Saturday, February 4, 2017

Women in Horror: Lake Mungo

16 year old Alice Palmer was swimming in a local dam with her brother on a normal day in Ararat, Australia. He got out because he was cold and then noticed a short time later that his sister was gone. The search for her overtook their town and her body was eventually discovered. A short while later, her brother and some strangers on the beach notice a figure in their pictures and videos that look disturbingly like Alice. These instances call into question if Alice is a ghost or if she's still alive that launch the family's investigation of Alice's secrets which are much more dark than they ever expected.

Lake Mungo is told in a documentary style that focuses on interviews with the family, police, friends of Alice, and the family's neighbors as well as photos, home videos of Alice, and many other videos taken by the family, strangers, and Alice herself. When I heard her name, I immediately though of Twin Peaks and Laura Palmer, who also died tragically and proved to have many secrets and hidden depths. Lake Mungo is lot more realistic than Twin Peaks and plays with the idea that Alice is alive and then, when that is proven wrong, that she is a ghost.

The main crux of the film is the family coming to terms with her death, learning the truth about her life, and moving on. Alice;s brother Mathew decides to create a photo that has Alice clearly in the shot because he feels that it still needs to be investigated. At the same time, some strangers on the beach also have eerie footage that looks like Alice and her body is exhumed for a DNA test. Mathew's actions, while well meaning, caused his family to think she's alive and then dashing their hopes when her death is confirmed. I was surprised at the strength of the family. The majority of couples separate after the death of a child. They were so well acted that their love and sympathy for each other is obvious in every scene.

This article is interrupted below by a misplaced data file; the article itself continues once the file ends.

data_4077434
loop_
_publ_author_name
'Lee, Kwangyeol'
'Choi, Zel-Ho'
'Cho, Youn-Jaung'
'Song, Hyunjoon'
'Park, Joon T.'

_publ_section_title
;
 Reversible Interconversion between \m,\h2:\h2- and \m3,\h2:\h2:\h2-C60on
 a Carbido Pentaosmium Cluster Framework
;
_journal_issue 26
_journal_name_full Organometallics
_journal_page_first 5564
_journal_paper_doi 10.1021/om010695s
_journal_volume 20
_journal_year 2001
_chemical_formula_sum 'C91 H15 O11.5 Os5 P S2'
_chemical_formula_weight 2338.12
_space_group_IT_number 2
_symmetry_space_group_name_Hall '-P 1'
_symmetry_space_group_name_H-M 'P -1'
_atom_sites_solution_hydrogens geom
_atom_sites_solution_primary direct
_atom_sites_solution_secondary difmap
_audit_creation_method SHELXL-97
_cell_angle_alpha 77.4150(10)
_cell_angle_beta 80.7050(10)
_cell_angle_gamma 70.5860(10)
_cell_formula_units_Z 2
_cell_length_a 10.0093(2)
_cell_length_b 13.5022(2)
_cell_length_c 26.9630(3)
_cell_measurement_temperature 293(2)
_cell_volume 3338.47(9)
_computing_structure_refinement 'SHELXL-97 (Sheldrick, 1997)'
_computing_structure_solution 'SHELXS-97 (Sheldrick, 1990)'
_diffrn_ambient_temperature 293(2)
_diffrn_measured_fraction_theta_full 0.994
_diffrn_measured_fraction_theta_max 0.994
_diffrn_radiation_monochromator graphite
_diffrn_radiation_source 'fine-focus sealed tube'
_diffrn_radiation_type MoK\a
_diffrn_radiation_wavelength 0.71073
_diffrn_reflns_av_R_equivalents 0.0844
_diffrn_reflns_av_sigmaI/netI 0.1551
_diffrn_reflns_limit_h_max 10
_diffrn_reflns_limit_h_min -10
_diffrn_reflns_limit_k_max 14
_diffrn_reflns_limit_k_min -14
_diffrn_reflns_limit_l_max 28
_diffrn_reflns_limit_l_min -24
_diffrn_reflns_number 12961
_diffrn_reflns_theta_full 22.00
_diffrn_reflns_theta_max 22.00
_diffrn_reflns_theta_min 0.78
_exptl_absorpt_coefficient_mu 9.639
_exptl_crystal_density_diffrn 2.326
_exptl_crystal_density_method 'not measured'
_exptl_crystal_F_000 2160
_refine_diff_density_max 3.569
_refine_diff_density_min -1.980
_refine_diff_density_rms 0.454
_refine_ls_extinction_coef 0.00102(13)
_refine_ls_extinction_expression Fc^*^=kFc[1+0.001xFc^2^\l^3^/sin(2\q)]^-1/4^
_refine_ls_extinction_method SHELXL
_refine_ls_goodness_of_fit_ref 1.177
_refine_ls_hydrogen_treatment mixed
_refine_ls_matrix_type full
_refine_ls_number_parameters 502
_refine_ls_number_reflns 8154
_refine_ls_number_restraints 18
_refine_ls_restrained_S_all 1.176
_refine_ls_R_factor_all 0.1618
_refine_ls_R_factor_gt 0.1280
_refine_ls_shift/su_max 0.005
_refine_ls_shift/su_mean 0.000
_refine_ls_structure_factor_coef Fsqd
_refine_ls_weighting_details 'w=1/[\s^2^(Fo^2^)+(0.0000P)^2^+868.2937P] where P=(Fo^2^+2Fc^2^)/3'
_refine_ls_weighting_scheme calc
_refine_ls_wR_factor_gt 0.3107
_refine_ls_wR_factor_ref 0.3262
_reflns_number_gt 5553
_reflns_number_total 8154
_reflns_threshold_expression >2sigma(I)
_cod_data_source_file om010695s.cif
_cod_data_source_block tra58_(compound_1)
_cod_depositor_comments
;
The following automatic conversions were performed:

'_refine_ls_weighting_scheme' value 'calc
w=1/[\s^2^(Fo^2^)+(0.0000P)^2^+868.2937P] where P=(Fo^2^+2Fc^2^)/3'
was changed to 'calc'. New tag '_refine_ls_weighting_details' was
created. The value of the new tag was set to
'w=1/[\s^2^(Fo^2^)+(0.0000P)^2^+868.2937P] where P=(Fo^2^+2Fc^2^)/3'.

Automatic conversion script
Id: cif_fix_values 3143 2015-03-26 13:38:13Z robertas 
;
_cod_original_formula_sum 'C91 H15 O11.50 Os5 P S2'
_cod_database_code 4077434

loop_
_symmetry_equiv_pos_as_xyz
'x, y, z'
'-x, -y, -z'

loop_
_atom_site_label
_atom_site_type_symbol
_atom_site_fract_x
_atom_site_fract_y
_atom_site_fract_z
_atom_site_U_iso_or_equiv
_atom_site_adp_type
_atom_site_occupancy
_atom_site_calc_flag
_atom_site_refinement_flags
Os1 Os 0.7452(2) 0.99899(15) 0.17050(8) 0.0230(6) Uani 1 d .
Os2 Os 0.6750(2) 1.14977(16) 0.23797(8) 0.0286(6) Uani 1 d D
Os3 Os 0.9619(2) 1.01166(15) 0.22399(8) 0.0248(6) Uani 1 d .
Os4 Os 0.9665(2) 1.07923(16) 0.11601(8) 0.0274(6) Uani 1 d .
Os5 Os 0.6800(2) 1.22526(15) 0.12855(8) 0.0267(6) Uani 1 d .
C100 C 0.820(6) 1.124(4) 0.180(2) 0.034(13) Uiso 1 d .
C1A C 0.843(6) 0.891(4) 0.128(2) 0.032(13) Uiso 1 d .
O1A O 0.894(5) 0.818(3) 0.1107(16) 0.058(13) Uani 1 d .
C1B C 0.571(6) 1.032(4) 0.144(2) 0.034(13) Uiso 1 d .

Throughout this time, the family has been plagued with weird sounds and slamming doors at night, prompting them to put up video cameras. Most of the Alice footage was again faked by Mathew, but one proved to be real, making the family think they are being haunted. Upon a closer look, one of the figures was actually a neighbor looking in Alice's room for something. When a secret box is found, Alice's double life of sleeping with the neighbors when she was supposed to be babysitting was revealed. By the time this was discovered, the guilty couple and their family had moved away months ago. This detail is pretty shocking to her loved ones, but I loved that no one slut shamed her or thought less of her. They seemed more confused and upset at the couple who exploited her than anything.

Later, video footage of Alice's trip to Lake Mungo surfaces, showing that she was upset during a trip full of partying and drinking. The family goes to the site and digs up the spot where she was shown burying a bag of things. They discover her favorite bracelet and her cell phone, possession that were important to her. On her phone, they find a video of a figure approaching her, very similar to how she looked after she drowned. This is one of the scariest moments of the film. It seems she knew she would die and wasn't the happy, sunny person that they thought they knew. This pilgrimage led to finding the last piece of Alice that could tell them anything about her.

Whether or not a ghost exists, Alice is haunting them because her tragic death left a hole in their lives and in  their family. At the very end of the film, undiscovered hidden pictures of Alice are found in numerous videos and pictures, even those photoshopped by Mathew. There's an argument for both a literal ghost and the family simply seeking closure for their grief. I like the ghost angle myself and it shows that this girl wanted her family to get to know the real her better after death. The first thing that happens to anyone after they die is that they become idealized in the minds of the people they leave behind. This film is a grieving family's journey to get to know someone who hid a great many things from them. The mother is hit the hardest because she feels she held back and didn't always show Alice how much she was loved.

Lake Mungo is a quiet film that gets under your skin. It doesn't have jump scares or action scenes or scary monsters. It has a deep unease that stays with you. Each instance of grainy footage had me frantically looking for the hidden details that I still missed. At its core, the family and their sorrow color every scene of the film. This journey of theirs with all its pitfalls helped them move on and know Alice better as she was: flawed and not as happy as she seemed. I don't think it's for everyone because it has a slow pace and isn't a showy or obvious film, but it's definitely worth your time if you have the patience.

My rating: 5/5 fishmuffins

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